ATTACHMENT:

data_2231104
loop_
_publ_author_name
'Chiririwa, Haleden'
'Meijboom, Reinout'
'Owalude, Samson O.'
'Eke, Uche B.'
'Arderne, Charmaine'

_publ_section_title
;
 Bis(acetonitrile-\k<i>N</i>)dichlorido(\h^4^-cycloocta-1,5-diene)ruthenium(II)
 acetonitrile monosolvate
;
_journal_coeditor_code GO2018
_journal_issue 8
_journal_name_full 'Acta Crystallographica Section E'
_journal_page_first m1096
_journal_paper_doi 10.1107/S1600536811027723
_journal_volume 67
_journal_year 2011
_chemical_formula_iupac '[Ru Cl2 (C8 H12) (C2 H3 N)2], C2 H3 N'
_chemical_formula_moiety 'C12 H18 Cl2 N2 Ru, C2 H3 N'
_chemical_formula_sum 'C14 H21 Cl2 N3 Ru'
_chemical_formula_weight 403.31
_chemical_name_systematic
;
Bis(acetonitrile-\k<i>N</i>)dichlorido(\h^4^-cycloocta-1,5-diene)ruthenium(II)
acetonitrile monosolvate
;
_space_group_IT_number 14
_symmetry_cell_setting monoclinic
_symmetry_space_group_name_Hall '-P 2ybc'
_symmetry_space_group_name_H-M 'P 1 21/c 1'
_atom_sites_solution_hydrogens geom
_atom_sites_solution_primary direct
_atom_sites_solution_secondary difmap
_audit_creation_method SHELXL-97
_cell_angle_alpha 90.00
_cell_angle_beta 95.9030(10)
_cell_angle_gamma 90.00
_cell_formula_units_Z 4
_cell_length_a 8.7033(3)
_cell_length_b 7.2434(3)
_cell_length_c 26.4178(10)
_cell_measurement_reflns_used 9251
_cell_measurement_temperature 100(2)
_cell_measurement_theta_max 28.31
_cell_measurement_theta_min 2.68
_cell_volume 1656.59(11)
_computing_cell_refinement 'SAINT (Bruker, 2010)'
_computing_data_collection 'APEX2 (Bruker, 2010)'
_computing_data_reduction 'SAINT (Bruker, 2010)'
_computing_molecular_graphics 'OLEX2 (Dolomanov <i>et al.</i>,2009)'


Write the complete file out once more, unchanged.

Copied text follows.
data_2231104
loop_
_publ_author_name
'Chiririwa, Haleden'
'Meijboom, Reinout'
'Owalude, Samson O.'
'Eke, Uche B.'
'Arderne, Charmaine'

_publ_section_title
;
 Bis(acetonitrile-\k<i>N</i>)dichlorido(\h^4^-cycloocta-1,5-diene)ruthenium(II)
 acetonitrile monosolvate
;
_journal_coeditor_code GO2018
_journal_issue 8
_journal_name_full 'Acta Crystallographica Section E'
_journal_page_first m1096
_journal_paper_doi 10.1107/S1600536811027723
_journal_volume 67
_journal_year 2011
_chemical_formula_iupac '[Ru Cl2 (C8 H12) (C2 H3 N)2], C2 H3 N'
_chemical_formula_moiety 'C12 H18 Cl2 N2 Ru, C2 H3 N'
_chemical_formula_sum 'C14 H21 Cl2 N3 Ru'
_chemical_formula_weight 403.31
_chemical_name_systematic
;
Bis(acetonitrile-\k<i>N</i>)dichlorido(\h^4^-cycloocta-1,5-diene)ruthenium(II)
acetonitrile monosolvate
;
_space_group_IT_number 14
_symmetry_cell_setting monoclinic
_symmetry_space_group_name_Hall '-P 2ybc'
_symmetry_space_group_name_H-M 'P 1 21/c 1'
_atom_sites_solution_hydrogens geom
_atom_sites_solution_primary direct
_atom_sites_solution_secondary difmap
_audit_creation_method SHELXL-97
_cell_angle_alpha 90.00
_cell_angle_beta 95.9030(10)
_cell_angle_gamma 90.00
_cell_formula_units_Z 4
_cell_length_a 8.7033(3)
_cell_length_b 7.2434(3)
_cell_length_c 26.4178(10)
_cell_measurement_reflns_used 9251
_cell_measurement_temperature 100(2)
_cell_measurement_theta_max 28.31
_cell_measurement_theta_min 2.68
_cell_volume 1656.59(11)
_computing_cell_refinement 'SAINT (Bruker, 2010)'
_computing_data_collection 'APEX2 (Bruker, 2010)'
_computing_data_reduction 'SAINT (Bruker, 2010)'
_computing_molecular_graphics 'OLEX2 (Dolomanov <i>et al.</i>,2009)'